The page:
The Laguna Paikawe is a tiny paradise. A simple canoe, a 1000-meter loop around a unpopulated island, and tons of wildlife. And my experience took place in the middle of a hot afternoon. I can only imagine how many birds could be seen in the early morning or the late afternoon.

Unfortunately, it is still very common for native Ecuadorians to hunt wild animals, whether for food or for sport. Some are even captured as pets. Many people visit the area around Tena and only see animals in zoo-like conditions. Foundations that run these locations attempt to rehabilitate injured animals while educating visitors and local residents about the importance of protecting the environment.

Pedro especially loves birds and his work for the past 17 years has been to improve his land to attract more of them. He has worked with the Fundación Ishpingo to plant native species of fruiting trees and that hard work is paying off. In my visit alone, I saw a dozen different species despite the heat of the day. 

The highlight bird species for me was the strange-looking Hoatzins with their crested heads looking like mohawked teenagers sitting in the low tree branches. Those feathers actually work as excellent camouflage and I was thankful for the patience of our guide as he positioned our canoe for the best views.

The afternoon was not great for photos. The brightly lit sky blinded us as we looked up into most of the trees. But I still managed to see a gorgeous Kingfisher in the distance, a Greater Ani with his huge, almost nose-like beak, several small tanagers, dozens of parrots flying overhead, and a Fasciated Tiger Heron.

The highlight bird species for me was the strange-looking Hoatzins with their crested heads looking like mohawked teenagers sitting in the low tree branches. Those feathers actually work as excellent camouflage and I was thankful for the patience of our guide as he positioned our canoe for the best views.

The afternoon was not great for photos. The brightly lit sky blinded us as we looked up into most of the trees. But I still managed to see a gorgeous Kingfisher in the distance, a Greater Ani with his huge, almost nose-like beak, several small tanagers, dozens of parrots flying overhead, and a Fasciated Tiger Heron.

To my surprise, we also saw monkeys. I have visited the Napo Province several times and monkeys are not as easy to see as some might think.  But in this 45 minutes or so that it took us to canoe around the island, we saw spider monkeys hanging from trees and a tiny tamarin monkey scurrying to further away before stopping to look back and observe us just as we were observing him.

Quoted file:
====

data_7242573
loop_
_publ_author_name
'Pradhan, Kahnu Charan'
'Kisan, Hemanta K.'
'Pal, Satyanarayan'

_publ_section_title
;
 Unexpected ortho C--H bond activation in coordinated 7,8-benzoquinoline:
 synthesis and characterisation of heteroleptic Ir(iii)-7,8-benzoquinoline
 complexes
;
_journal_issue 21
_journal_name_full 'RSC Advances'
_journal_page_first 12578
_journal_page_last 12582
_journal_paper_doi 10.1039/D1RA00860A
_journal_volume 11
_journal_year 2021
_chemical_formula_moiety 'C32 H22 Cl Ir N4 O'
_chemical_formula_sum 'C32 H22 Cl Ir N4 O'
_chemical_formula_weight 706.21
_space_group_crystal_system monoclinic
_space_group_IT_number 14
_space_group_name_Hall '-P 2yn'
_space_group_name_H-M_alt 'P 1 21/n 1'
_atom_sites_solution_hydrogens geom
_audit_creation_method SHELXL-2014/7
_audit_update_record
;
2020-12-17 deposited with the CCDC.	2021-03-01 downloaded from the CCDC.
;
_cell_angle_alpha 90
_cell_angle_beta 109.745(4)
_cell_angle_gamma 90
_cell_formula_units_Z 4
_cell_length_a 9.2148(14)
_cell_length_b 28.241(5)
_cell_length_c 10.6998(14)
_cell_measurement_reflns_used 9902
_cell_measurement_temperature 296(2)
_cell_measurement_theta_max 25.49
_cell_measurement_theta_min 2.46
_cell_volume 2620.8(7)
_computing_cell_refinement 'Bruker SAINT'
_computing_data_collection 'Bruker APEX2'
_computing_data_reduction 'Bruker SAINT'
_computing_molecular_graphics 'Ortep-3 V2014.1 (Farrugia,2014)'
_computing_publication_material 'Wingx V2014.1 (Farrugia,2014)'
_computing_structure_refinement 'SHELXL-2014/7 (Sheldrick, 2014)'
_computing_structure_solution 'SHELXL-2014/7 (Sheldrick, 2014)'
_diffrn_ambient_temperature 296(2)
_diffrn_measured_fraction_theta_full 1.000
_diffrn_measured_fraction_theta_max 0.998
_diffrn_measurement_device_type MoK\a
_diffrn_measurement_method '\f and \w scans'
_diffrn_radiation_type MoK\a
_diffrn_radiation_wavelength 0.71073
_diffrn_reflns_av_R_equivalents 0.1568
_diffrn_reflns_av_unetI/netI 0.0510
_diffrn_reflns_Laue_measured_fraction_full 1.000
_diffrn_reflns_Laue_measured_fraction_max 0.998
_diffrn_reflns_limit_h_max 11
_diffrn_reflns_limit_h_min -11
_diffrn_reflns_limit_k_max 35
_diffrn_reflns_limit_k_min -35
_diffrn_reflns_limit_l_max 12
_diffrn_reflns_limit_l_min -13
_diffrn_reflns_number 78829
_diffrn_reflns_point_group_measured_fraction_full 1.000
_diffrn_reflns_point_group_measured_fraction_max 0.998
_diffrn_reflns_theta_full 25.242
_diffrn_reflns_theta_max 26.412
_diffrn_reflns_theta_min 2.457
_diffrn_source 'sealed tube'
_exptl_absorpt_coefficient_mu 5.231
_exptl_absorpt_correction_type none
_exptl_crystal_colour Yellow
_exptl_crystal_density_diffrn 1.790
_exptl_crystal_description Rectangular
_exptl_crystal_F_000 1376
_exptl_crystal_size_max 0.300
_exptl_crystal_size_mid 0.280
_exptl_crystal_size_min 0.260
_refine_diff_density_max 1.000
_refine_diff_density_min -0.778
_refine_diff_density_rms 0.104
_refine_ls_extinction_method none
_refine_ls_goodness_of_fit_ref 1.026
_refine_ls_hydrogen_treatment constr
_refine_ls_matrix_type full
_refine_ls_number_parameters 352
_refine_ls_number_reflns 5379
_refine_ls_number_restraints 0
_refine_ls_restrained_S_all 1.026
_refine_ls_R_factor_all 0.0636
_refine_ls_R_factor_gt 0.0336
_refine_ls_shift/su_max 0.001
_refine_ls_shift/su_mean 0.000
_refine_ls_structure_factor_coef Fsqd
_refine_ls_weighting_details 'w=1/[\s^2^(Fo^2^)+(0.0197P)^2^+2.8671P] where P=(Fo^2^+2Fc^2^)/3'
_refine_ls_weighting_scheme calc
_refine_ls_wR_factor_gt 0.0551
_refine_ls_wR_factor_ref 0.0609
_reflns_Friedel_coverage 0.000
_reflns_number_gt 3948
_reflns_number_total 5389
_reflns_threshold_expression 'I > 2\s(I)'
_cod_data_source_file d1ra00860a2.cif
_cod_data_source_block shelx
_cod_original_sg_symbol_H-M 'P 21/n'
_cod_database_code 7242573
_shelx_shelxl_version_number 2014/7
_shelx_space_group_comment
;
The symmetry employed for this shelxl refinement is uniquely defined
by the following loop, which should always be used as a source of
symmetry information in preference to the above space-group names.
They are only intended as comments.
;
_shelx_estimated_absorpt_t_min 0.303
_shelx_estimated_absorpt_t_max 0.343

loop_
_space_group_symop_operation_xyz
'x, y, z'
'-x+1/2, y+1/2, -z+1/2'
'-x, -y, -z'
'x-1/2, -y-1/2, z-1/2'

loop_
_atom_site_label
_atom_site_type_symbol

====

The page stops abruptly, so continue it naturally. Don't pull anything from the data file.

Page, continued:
We also saw paiche, a fish that can grow to be three meters long. In the wild, this fish is endangered but sustainable farms in regions like the Napo take some pressure off wild stocks. Pedro introduced paiche to his lagoon along with tilapia. He has had problems with poachers coming to take his stock. Paiche, along with tilapia, is a popular fish for eating in the Amazon.

It has made an appearance in grocery stores around the United States. Remember, not all fish farms are created equally so before running off to buy any paiche, check with the Monterey Bay Aquarium sustainable seafood program.

There are lots of other animals to see, depending on the time of the day, the patience of the visitor, and the luck of the draw. I plan to come back to see the caiman on a moonlight tour. I can only imagine how their eyes shine in the dark, equatorial evening.

La Laguna Paikawe

In order to enjoy this lagoon, you will need to hire a guide to take you in a canoe or make arrangements with the owner to paddle yourselves.

Information For Your Trip

Entrance fee was $5 per person; bring bottled water, a  hat for sun protection, and use sunblock. 

  • Direction by Car, use WAZE and look for Misahuallí, Provincia de Napo, Ecuador. Laguna Paikawe is on the south side of the Rio Napo, the opposite bank of Misahuallí. You could also look for the Yachana Wasi Chocolate Artesanal sign.
  • Direction by Public Transportation Buses leave from Tena to Puerto Misahuallí from the Bus Station Centinela. It is a 45-minute bus trip.

The video Laguna Isla Paikawe – Ecuador – Tena helped provide information for this article. If you would like to help promote the efforts of the Misahuallí Wildlife Center, please consider following them on Facebook and Twitter.